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I would have needs, different from those of other babies, that my parents might not be able to solve, and these would be more serious than colic or refusing a bottle. My needs might carry me into an institution. That word: institution. It is gray and heavy. I was newly diagnosed with a birth defect that seemed to have already set the stage for my life before the curtain had even gone up. The play had just begin, and the audience was already disappointed and stressed, mulling about in their seats, complaining about the actors, the set, the plot.
– Poster Child, Emily Rapp, pg. 12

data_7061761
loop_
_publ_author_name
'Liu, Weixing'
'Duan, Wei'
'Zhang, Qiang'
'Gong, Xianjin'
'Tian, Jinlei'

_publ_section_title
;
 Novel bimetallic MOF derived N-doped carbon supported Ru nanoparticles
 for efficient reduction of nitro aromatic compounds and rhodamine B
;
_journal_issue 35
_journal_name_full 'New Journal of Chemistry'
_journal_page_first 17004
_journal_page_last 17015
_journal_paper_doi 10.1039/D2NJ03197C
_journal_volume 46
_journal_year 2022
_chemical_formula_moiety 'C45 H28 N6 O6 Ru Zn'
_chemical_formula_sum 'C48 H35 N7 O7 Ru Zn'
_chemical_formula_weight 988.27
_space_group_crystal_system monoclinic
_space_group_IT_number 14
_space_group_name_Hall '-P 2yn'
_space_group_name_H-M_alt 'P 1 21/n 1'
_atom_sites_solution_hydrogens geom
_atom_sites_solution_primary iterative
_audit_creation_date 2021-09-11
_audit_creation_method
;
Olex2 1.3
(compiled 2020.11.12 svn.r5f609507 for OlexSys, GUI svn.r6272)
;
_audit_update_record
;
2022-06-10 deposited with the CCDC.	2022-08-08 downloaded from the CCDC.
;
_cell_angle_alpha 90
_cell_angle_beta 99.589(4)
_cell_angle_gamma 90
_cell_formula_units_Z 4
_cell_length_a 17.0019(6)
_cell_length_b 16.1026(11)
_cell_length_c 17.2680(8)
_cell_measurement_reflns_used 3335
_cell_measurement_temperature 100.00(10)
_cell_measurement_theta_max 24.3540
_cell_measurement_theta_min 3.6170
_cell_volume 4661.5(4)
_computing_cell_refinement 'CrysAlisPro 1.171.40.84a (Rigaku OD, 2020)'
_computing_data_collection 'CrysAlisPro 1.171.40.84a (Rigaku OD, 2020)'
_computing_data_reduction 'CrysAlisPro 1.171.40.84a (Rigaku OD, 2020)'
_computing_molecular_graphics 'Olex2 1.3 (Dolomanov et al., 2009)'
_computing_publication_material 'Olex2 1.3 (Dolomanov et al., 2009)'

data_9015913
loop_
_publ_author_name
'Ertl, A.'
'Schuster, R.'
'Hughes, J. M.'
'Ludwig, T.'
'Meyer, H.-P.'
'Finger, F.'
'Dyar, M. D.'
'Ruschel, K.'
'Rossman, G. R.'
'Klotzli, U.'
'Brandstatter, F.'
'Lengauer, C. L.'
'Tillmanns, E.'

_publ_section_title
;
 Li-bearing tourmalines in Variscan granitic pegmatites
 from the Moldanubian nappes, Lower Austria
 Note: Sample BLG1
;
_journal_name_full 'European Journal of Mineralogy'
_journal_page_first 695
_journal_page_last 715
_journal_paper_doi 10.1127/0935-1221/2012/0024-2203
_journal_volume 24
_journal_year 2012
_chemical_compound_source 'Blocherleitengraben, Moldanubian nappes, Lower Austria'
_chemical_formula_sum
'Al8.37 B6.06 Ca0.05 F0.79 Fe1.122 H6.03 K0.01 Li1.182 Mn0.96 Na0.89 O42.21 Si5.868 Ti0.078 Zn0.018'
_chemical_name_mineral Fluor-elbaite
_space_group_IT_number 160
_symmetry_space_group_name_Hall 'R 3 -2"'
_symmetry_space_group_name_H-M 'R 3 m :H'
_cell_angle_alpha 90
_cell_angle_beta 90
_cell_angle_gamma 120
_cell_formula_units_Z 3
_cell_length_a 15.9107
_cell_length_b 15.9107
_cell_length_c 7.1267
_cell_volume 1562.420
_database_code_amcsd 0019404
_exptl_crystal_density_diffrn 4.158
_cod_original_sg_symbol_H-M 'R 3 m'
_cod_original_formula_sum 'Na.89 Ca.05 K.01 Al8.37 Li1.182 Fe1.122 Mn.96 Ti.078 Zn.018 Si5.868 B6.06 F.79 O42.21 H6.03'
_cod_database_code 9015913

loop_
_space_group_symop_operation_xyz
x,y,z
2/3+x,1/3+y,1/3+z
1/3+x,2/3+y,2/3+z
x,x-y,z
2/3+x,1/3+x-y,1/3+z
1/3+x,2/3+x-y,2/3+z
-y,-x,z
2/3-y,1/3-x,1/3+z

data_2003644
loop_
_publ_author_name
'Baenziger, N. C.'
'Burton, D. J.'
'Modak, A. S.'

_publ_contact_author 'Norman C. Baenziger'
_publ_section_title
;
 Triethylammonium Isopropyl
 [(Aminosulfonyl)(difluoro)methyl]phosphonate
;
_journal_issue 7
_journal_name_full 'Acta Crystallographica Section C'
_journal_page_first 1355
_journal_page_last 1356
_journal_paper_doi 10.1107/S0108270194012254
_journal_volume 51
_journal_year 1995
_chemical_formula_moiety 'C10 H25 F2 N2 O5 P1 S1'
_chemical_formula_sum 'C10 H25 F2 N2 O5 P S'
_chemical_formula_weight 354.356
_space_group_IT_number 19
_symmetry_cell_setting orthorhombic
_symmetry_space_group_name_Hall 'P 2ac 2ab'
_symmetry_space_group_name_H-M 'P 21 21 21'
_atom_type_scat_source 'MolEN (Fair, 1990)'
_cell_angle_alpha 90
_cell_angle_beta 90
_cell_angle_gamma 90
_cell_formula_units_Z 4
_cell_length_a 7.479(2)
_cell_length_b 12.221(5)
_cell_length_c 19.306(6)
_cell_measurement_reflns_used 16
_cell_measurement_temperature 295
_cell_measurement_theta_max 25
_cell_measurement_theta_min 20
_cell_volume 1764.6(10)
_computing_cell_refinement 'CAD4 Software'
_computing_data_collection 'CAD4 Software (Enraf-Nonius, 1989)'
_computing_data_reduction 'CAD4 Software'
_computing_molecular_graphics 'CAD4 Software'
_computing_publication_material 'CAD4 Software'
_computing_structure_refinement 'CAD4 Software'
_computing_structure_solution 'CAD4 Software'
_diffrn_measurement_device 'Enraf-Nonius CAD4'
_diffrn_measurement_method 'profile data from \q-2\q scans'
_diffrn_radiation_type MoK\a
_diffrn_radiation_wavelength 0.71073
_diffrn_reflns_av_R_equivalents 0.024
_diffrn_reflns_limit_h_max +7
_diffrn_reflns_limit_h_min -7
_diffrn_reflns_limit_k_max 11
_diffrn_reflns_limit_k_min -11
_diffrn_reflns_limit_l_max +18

I would have needs, more so than some other kids my age, that my parents hadn’t foreseenmore than just needing a tutor in math or science. The immediate future seemed dull and constricting. It wasn’t a punishment, they said, but a place to get better. I tried to grasp at the thought that at fifteen my fate was sealed with a bang of a gavel and a fresh diagnosis. Researching was futile, what turned up just confirmed the tentative idea that I had, in essence, a life sentence. As if my own mind was filled with an infection but there were no antibiotics for me. My very DNA had been corrupted, and I flatly wondered what chances I had, when the odds seemed to have been stacked against me even before I had opened my eyes.


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